Sunday, November 20, 2016

One of the UK's jewels

Wiki tells us that the Lake District National Park includes nearly all of the Lake District, though the town of Kendal and the Lakeland Peninsulas are currently outside the park boundary. 

The area, which was designated a national park on 9 May 1951 (less than a month after the first UK national park designation — the Peak District), is the most visited national park in the United Kingdom with 15.8 million annual visitors and more than 23 million annual day visits, the largest of the thirteen national parks in England and Wales, and the second largest in the UK after the Cairngorms. Its aim is to protect the landscape by restricting unwelcome change by industry or commerce. Most of the land in the park is in private ownership, with about 55% registered as agricultural land. Landowners include:
  • Individual farmers and other private landowners, with more than half of the agricultural land farmed by the owners.
  • The National Trust owns about a quarter of the total area (including some lakes and land of significant landscape value).
  • The Forestry Commission and other investors in forests and woodland.
  • United Utilities owns 8%
  • Lake District National Park Authority (3.9%) is based at offices in Kendal. It runs a visitor centre on Windermere at a former country house called Brockhole, Coniston Boating Centre, and Information Centres. It is reducing its landholding.
In common with all other national parks in England, there is no restriction on entry to, or movement within the park along public routes, but access to cultivated land is usually restricted to public footpaths, bridleways and byways. Much of the uncultivated land has statutory open access rights, which cover around 50% of the park.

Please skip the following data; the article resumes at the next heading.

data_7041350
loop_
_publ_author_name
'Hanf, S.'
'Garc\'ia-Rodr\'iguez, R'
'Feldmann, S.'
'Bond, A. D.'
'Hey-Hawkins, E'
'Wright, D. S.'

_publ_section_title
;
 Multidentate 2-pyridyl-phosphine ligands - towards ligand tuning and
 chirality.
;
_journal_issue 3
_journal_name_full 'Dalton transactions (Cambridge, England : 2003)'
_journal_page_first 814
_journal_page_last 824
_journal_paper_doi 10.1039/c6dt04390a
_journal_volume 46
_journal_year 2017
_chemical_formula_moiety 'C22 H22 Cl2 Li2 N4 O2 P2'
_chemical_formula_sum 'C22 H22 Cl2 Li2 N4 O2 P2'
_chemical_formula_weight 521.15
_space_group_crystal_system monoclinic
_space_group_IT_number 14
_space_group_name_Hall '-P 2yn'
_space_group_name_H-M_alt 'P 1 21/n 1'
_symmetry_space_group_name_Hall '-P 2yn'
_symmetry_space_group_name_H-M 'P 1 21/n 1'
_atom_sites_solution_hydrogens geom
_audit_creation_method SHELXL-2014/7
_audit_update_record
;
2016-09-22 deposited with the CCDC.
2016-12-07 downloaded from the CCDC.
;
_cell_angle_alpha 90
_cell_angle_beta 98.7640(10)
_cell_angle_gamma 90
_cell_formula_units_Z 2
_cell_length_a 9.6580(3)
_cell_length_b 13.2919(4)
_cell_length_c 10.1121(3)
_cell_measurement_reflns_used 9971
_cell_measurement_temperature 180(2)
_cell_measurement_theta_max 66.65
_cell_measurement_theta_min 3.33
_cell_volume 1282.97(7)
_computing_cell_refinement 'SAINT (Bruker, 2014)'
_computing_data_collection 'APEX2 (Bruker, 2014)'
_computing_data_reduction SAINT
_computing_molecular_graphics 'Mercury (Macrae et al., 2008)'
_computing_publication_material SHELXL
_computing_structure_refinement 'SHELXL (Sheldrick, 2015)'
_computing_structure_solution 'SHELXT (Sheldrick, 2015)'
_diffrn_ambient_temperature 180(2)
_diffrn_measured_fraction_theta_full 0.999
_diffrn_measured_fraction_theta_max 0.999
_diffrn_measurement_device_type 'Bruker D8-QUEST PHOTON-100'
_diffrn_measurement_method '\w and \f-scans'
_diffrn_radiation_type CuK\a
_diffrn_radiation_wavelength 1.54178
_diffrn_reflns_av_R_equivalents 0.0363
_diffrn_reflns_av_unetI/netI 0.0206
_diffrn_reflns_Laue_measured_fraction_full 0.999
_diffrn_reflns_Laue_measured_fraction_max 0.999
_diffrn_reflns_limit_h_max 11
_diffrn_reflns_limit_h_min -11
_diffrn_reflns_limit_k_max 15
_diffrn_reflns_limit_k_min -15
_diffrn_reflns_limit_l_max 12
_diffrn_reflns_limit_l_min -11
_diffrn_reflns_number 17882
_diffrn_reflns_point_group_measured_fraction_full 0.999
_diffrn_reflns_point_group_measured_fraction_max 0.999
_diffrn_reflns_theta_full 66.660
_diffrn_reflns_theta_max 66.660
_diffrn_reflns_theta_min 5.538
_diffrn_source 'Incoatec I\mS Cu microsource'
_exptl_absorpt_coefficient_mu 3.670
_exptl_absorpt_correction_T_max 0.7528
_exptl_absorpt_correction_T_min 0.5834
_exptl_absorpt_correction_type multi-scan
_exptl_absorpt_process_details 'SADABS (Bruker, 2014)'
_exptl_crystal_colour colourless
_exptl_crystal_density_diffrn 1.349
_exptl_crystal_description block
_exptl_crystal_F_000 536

The lakes and mountains combine to form impressive scenery. Farmland and settlement add aesthetic value to the natural scenery with an ecology modified by human influence for millennia and including important wildlife habitats. The Lake District failed in a previous attempt to gain World Heritage status as a natural World Heritage Site, because of human activities, such as commercial forestry, which have adversely impacted the park's assessment. However, in 2016 the English Lake District bid for World Heritage Status was submitted to UNESCO in the category of cultural landscape. A decision is expected in 2017.

The image below was taken on the eastern shore of Thirlmere, looking north. The word Thirlmere, appears to have its roots in 'Leathes-Water', which was also 'Thirlmere' or 'Wythburn-water' 1769. Probably 'the lake with/at the narrowing' from OE ├żyrel 'aperture', pierced hole' plus OE mere 'lake'.

Thirlmere was constructed in the 19th century by the Manchester Corporation to provide the burgeoning industrial city of Manchester with water supplies. The 96 mile-long Thirlmere Aqueduct still provides water to the Manchester area.

The image was captured with my Canon 5D3 using a Sigma 12-24mm lens at 12mm. Nine images were taken: three exposure brackets at three different focus points. All the brackets, exposure and focus, were automatically calculated and set in the camera, using Version 4 of my Magic Lantern Lua Auto Landscape Bracketing script (see link on the right).


  1. Garry - The ultra-wide draws me in. Charlie

  2. Amazing photo as always. We had a week in the Lake District last month. So many photo opportunities but quite 'challenging' weather conditions. Hope you have a wonderful time. Can't wait to see more photos. Dave Hawkins